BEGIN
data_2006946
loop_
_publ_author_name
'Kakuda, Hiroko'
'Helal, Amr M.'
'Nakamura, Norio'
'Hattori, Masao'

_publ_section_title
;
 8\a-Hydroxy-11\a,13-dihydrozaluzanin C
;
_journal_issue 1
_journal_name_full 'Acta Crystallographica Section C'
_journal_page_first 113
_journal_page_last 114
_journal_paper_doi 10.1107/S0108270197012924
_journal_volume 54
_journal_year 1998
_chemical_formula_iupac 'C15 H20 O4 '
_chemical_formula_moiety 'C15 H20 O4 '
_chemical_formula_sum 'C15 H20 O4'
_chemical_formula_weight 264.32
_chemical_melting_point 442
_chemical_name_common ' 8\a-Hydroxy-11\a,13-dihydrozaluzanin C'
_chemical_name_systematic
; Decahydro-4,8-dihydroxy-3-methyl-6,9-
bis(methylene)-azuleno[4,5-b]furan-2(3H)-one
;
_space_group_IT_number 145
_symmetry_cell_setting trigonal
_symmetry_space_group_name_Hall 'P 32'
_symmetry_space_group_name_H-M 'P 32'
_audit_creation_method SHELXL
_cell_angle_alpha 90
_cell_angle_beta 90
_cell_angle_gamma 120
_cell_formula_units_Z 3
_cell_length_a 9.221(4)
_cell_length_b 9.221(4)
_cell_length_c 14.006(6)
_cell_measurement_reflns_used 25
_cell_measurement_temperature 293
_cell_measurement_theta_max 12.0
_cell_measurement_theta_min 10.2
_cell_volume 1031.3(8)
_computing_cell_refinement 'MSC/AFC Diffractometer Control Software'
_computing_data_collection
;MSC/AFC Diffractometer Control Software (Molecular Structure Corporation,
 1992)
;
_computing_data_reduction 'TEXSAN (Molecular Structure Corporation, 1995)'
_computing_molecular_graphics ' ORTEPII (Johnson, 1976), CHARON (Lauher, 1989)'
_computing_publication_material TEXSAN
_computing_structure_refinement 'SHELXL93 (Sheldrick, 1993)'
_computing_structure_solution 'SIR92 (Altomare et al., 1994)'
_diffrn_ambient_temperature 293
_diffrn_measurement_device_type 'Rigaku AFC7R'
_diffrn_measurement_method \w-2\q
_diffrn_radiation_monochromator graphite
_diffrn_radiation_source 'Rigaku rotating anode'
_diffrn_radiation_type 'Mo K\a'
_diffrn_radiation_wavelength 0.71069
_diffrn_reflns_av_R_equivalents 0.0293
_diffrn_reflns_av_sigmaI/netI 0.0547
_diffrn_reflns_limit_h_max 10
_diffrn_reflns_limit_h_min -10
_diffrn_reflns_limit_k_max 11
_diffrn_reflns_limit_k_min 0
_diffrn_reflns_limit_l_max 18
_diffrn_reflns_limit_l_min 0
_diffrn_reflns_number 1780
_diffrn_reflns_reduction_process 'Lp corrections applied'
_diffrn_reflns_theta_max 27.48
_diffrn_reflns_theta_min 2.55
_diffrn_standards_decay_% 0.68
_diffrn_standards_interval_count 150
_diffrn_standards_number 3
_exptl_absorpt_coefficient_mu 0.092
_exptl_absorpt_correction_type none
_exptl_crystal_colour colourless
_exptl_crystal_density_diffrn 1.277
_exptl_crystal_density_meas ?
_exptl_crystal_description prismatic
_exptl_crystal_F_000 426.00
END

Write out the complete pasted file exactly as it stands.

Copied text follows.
data_2006946
loop_
_publ_author_name
'Kakuda, Hiroko'
'Helal, Amr M.'
'Nakamura, Norio'
'Hattori, Masao'

_publ_section_title
;
 8\a-Hydroxy-11\a,13-dihydrozaluzanin C
;
_journal_issue 1
_journal_name_full 'Acta Crystallographica Section C'
_journal_page_first 113
_journal_page_last 114
_journal_paper_doi 10.1107/S0108270197012924
_journal_volume 54
_journal_year 1998
_chemical_formula_iupac 'C15 H20 O4 '
_chemical_formula_moiety 'C15 H20 O4 '
_chemical_formula_sum 'C15 H20 O4'
_chemical_formula_weight 264.32
_chemical_melting_point 442
_chemical_name_common ' 8\a-Hydroxy-11\a,13-dihydrozaluzanin C'
_chemical_name_systematic
; Decahydro-4,8-dihydroxy-3-methyl-6,9-
bis(methylene)-azuleno[4,5-b]furan-2(3H)-one
;
_space_group_IT_number 145
_symmetry_cell_setting trigonal
_symmetry_space_group_name_Hall 'P 32'
_symmetry_space_group_name_H-M 'P 32'
_audit_creation_method SHELXL
_cell_angle_alpha 90
_cell_angle_beta 90
_cell_angle_gamma 120
_cell_formula_units_Z 3
_cell_length_a 9.221(4)
_cell_length_b 9.221(4)
_cell_length_c 14.006(6)
_cell_measurement_reflns_used 25
_cell_measurement_temperature 293
_cell_measurement_theta_max 12.0
_cell_measurement_theta_min 10.2
_cell_volume 1031.3(8)
_computing_cell_refinement 'MSC/AFC Diffractometer Control Software'
_computing_data_collection
;MSC/AFC Diffractometer Control Software (Molecular Structure Corporation,
 1992)
;
_computing_data_reduction 'TEXSAN (Molecular Structure Corporation, 1995)'
_computing_molecular_graphics ' ORTEPII (Johnson, 1976), CHARON (Lauher, 1989)'
_computing_publication_material TEXSAN
_computing_structure_refinement 'SHELXL93 (Sheldrick, 1993)'
_computing_structure_solution 'SIR92 (Altomare et al., 1994)'
_diffrn_ambient_temperature 293
_diffrn_measurement_device_type 'Rigaku AFC7R'
_diffrn_measurement_method \w-2\q
_diffrn_radiation_monochromator graphite
_diffrn_radiation_source 'Rigaku rotating anode'
_diffrn_radiation_type 'Mo K\a'
_diffrn_radiation_wavelength 0.71069
_diffrn_reflns_av_R_equivalents 0.0293
_diffrn_reflns_av_sigmaI/netI 0.0547
_diffrn_reflns_limit_h_max 10
_diffrn_reflns_limit_h_min -10
_diffrn_reflns_limit_k_max 11
_diffrn_reflns_limit_k_min 0
_diffrn_reflns_limit_l_max 18
_diffrn_reflns_limit_l_min 0
_diffrn_reflns_number 1780
_diffrn_reflns_reduction_process 'Lp corrections applied'
_diffrn_reflns_theta_max 27.48
_diffrn_reflns_theta_min 2.55
_diffrn_standards_decay_% 0.68
_diffrn_standards_interval_count 150
_diffrn_standards_number 3
_exptl_absorpt_coefficient_mu 0.092
_exptl_absorpt_correction_type none
_exptl_crystal_colour colourless
_exptl_crystal_density_diffrn 1.277
_exptl_crystal_density_meas ?
_exptl_crystal_description prismatic
_exptl_crystal_F_000 426.00